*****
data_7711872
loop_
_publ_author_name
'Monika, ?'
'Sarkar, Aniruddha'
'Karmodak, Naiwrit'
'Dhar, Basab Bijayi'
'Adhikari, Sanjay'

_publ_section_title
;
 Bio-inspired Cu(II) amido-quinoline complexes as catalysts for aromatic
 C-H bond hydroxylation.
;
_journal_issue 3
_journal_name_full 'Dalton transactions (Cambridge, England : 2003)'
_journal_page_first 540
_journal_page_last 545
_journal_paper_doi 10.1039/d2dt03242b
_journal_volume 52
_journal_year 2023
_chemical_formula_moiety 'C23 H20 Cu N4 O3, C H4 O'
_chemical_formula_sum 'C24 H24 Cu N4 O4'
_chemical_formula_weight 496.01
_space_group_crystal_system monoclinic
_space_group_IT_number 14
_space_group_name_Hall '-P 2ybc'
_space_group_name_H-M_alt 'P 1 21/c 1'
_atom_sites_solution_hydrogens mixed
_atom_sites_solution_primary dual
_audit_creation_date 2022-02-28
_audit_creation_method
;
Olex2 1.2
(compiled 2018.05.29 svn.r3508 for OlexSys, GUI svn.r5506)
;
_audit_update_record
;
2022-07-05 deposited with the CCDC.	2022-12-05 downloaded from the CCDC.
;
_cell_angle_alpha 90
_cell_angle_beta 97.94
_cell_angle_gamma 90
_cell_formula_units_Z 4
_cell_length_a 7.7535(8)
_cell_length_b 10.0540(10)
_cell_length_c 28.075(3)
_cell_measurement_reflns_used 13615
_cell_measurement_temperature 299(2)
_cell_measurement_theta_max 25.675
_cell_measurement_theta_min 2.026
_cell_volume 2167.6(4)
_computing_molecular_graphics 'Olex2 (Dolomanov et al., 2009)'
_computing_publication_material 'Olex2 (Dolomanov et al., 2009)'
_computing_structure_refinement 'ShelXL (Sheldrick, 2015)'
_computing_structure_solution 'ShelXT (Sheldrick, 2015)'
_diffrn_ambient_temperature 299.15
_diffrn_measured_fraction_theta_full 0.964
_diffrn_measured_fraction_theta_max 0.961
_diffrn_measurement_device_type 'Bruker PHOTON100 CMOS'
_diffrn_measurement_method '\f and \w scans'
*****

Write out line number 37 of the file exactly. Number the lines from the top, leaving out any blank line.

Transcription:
;